ARTreach artists extraordinary talent

ARTreach artists last week showcased their extraordinary talent at an exhibition in the Old Boys’ school in Fremantle.

ARTreach is an initiative, founded by St. Pat’s and the Local Dug Action Group, to build relationships with people who congregate in Fremantle’s parks and public spaces. 

Some people have mental health issues; some are dealing with substance misuse; some are experiencing homelessness and some are at risk of homelessness.  

St Pat’s Aboriginal Health Practitioner and Outreach Worker Hayley Nelson said the initiative helped people at the “pointy” end of homelessness.

“We want to make sure people are safe when they are sleeping rough,” Ms Nelson said.

“We also want to help people get into services, including rehabilitation services.

“When people are painting outside they feel more comfortable speaking to us - they are more relaxed.

“It is less intimidating for them and we are able to see if they might need any medical help.”

Yamatji man Danny Dickerson, who has been living in Fremantle for 35 years, was one of the three artists Shelter WA spoke to at the exhibition.

Mr Dickerson said the program had helped him enormously.

“I was having a hard time…I was homeless…my life was out of my hands,” Mr Dickerson said.

“I had to force myself to join the group, but I am glad I did.

“The art work takes my mind away from anguish and I am creating something nice. They got me painting again.”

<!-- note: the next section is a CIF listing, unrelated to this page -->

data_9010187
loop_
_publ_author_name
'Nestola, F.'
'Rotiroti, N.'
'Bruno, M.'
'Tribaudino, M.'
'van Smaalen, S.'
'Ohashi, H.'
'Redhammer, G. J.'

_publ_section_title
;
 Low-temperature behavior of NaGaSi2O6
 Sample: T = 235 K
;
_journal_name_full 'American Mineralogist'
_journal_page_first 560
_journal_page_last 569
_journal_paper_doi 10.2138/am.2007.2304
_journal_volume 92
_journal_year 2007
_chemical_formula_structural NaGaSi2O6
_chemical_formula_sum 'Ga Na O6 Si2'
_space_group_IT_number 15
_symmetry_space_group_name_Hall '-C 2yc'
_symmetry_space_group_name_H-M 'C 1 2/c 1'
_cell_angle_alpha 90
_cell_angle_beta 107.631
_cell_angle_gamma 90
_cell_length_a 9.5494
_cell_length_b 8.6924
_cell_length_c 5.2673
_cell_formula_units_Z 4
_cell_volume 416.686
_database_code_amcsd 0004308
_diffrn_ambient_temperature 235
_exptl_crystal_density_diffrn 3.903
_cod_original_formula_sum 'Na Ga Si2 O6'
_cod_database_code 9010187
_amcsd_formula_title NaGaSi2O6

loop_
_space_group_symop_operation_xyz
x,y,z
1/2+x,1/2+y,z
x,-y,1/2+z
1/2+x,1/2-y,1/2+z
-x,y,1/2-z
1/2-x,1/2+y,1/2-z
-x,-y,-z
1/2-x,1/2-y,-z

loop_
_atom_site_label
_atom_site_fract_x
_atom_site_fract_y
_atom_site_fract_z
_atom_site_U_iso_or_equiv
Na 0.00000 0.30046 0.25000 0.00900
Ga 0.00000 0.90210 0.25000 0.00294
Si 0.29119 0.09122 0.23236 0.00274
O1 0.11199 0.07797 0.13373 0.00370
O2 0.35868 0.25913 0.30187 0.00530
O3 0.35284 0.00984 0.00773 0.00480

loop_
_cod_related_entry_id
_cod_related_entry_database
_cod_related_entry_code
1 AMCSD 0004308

Louise Todman, who sings in the St Patrick’s Street Choir (the Starlight Hotel Choir) agrees with Mr Dickerson about how practising art is therapeutic.

“The art brought me out of my shell,” Ms Todman said.

“It helps me stop thinking about things that really worry me – like my mum’s health.”

Malcolm Hill now has a home, but was first introduced to ARTreach by outreach workers when he slept at the back of Clancy’s in Fremantle.

“I find painting quite helpful, so I encouraged others to join in,” Mr Hill said.

“Participating made me feel relaxed…there’s no stress…it is quite helpful.

Mr Hill produces up to 12 pieces of art a day and said his photographic memory helps him.

Fast Facts:

The artwork is for sale with all proceeds going directly to the artists.

The exhibition was held on Thursday, March 1 at the Old Boys’ School in Fremantle.

However, don’t worry if you missed it. It will run for two weeks at the Fremantle Woolstores from March 6th.



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